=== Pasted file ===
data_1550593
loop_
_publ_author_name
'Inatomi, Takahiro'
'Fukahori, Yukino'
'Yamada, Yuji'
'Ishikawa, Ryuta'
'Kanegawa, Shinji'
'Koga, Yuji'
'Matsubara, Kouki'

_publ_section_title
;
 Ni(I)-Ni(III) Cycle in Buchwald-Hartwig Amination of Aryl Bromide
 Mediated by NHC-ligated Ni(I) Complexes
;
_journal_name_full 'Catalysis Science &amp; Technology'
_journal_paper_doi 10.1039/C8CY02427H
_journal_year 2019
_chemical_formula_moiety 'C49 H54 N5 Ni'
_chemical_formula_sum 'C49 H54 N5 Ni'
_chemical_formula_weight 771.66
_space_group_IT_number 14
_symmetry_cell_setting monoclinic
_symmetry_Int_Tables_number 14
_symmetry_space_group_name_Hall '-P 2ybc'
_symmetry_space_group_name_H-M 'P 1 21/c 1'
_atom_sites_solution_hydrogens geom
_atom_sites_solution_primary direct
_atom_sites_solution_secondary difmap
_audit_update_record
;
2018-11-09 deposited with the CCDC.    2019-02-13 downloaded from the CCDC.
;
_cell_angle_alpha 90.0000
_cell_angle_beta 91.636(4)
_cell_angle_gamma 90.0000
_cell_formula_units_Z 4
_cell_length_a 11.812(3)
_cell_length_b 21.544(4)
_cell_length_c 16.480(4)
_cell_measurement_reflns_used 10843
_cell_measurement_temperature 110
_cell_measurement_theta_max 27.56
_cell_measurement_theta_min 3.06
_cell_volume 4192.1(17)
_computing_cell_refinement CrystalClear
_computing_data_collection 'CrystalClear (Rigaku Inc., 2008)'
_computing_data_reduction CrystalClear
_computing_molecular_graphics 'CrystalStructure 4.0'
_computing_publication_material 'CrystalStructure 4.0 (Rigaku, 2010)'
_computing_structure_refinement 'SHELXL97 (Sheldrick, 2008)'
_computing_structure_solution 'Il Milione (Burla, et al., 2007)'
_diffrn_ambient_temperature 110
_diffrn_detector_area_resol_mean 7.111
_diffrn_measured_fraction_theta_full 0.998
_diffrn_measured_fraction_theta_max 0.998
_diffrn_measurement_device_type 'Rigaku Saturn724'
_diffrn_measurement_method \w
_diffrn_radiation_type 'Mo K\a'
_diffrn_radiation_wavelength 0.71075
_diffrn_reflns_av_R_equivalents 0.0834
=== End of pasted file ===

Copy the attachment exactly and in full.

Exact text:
data_1550593
loop_
_publ_author_name
'Inatomi, Takahiro'
'Fukahori, Yukino'
'Yamada, Yuji'
'Ishikawa, Ryuta'
'Kanegawa, Shinji'
'Koga, Yuji'
'Matsubara, Kouki'

_publ_section_title
;
 Ni(I)-Ni(III) Cycle in Buchwald-Hartwig Amination of Aryl Bromide
 Mediated by NHC-ligated Ni(I) Complexes
;
_journal_name_full 'Catalysis Science &amp; Technology'
_journal_paper_doi 10.1039/C8CY02427H
_journal_year 2019
_chemical_formula_moiety 'C49 H54 N5 Ni'
_chemical_formula_sum 'C49 H54 N5 Ni'
_chemical_formula_weight 771.66
_space_group_IT_number 14
_symmetry_cell_setting monoclinic
_symmetry_Int_Tables_number 14
_symmetry_space_group_name_Hall '-P 2ybc'
_symmetry_space_group_name_H-M 'P 1 21/c 1'
_atom_sites_solution_hydrogens geom
_atom_sites_solution_primary direct
_atom_sites_solution_secondary difmap
_audit_update_record
;
2018-11-09 deposited with the CCDC.    2019-02-13 downloaded from the CCDC.
;
_cell_angle_alpha 90.0000
_cell_angle_beta 91.636(4)
_cell_angle_gamma 90.0000
_cell_formula_units_Z 4
_cell_length_a 11.812(3)
_cell_length_b 21.544(4)
_cell_length_c 16.480(4)
_cell_measurement_reflns_used 10843
_cell_measurement_temperature 110
_cell_measurement_theta_max 27.56
_cell_measurement_theta_min 3.06
_cell_volume 4192.1(17)
_computing_cell_refinement CrystalClear
_computing_data_collection 'CrystalClear (Rigaku Inc., 2008)'
_computing_data_reduction CrystalClear
_computing_molecular_graphics 'CrystalStructure 4.0'
_computing_publication_material 'CrystalStructure 4.0 (Rigaku, 2010)'
_computing_structure_refinement 'SHELXL97 (Sheldrick, 2008)'
_computing_structure_solution 'Il Milione (Burla, et al., 2007)'
_diffrn_ambient_temperature 110
_diffrn_detector_area_resol_mean 7.111
_diffrn_measured_fraction_theta_full 0.998
_diffrn_measured_fraction_theta_max 0.998
_diffrn_measurement_device_type 'Rigaku Saturn724'
_diffrn_measurement_method \w
_diffrn_radiation_type 'Mo K\a'
_diffrn_radiation_wavelength 0.71075
_diffrn_reflns_av_R_equivalents 0.0834